event marketing

Over the past year, Market Connections’ signature studies, including the Federal Media & Marketing Study and the Content Marketing Review, have pointed to a rise in the role of professional associations with federal decision makers. These studies, along with additional surveys we have conducted in the federal market, have concluded that public sector marketers should strongly consider working with professional associations to reach federal, state and local decision makers. To further test our hypothesis, we created a PulsePoll™ specifically asking about the role of associations, with the hope that this data can not only support government contractors’ membership and engagement strategies, but also identify opportunities B2G marketers should consider through professional association channels.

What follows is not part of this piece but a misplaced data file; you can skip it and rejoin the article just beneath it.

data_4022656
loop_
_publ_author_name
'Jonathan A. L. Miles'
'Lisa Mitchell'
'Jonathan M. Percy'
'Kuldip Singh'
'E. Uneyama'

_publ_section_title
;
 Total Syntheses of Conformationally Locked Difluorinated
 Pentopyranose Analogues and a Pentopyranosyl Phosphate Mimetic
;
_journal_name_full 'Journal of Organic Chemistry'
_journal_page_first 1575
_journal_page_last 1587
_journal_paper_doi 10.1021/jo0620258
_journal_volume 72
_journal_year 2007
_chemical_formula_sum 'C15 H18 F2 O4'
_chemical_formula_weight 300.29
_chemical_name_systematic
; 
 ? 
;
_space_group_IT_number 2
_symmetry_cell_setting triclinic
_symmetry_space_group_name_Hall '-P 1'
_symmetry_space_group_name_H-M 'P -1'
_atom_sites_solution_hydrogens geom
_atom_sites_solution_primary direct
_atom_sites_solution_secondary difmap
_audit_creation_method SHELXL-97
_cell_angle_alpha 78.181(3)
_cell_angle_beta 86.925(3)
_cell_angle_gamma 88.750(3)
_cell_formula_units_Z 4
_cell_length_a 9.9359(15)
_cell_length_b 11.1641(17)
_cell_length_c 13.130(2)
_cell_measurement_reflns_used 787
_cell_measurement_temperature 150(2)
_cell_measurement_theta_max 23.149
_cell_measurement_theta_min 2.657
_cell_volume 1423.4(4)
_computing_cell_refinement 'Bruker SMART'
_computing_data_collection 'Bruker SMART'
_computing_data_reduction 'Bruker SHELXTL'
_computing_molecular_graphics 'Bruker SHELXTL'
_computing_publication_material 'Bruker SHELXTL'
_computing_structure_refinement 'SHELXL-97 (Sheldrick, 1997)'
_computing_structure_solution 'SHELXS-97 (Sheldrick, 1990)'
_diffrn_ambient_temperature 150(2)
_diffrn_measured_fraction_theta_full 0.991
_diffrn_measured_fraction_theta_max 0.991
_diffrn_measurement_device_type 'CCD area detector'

professional associationsWe saw the first hint of this trend in the 2018 Federal Media & Marketing Study’s Most Trusted Sources of Information. Two of the top three sources listed among federal respondents for trustworthiness came from professional associations. With nearly half of respondents, professional association websites (46%) came in second place followed by white papers and case studies created by professional associations at number three (36%). Webinars hosted by professional associations also ranked among the top ten, with nearly one-third of respondents listing it as a top trusted source (31%).